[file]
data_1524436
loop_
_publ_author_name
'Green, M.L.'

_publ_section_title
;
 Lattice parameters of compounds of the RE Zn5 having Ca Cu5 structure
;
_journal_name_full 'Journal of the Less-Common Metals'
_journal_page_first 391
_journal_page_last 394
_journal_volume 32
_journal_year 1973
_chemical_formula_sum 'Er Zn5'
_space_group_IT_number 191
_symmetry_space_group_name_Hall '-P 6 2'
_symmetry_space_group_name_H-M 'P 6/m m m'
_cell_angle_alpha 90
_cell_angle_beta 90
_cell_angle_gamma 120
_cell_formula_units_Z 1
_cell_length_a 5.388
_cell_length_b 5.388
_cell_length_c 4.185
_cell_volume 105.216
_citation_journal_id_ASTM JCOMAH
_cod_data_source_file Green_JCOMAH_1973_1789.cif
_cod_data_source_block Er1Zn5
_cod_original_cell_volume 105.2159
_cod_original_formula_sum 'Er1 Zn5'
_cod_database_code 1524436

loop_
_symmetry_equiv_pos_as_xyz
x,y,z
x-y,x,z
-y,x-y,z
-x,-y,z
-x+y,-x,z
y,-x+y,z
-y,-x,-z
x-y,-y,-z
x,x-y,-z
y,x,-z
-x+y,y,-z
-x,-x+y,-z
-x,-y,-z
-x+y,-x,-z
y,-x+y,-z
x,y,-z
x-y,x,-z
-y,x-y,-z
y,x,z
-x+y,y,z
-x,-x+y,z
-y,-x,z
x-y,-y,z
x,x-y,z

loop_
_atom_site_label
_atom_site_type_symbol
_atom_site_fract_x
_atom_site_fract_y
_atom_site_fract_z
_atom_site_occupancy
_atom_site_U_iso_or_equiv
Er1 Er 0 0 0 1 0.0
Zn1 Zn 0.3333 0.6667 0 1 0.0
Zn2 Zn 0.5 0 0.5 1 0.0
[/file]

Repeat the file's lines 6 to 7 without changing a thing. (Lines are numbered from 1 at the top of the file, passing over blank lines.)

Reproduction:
;
 Lattice parameters of compounds of the RE Zn5 having Ca Cu5 structure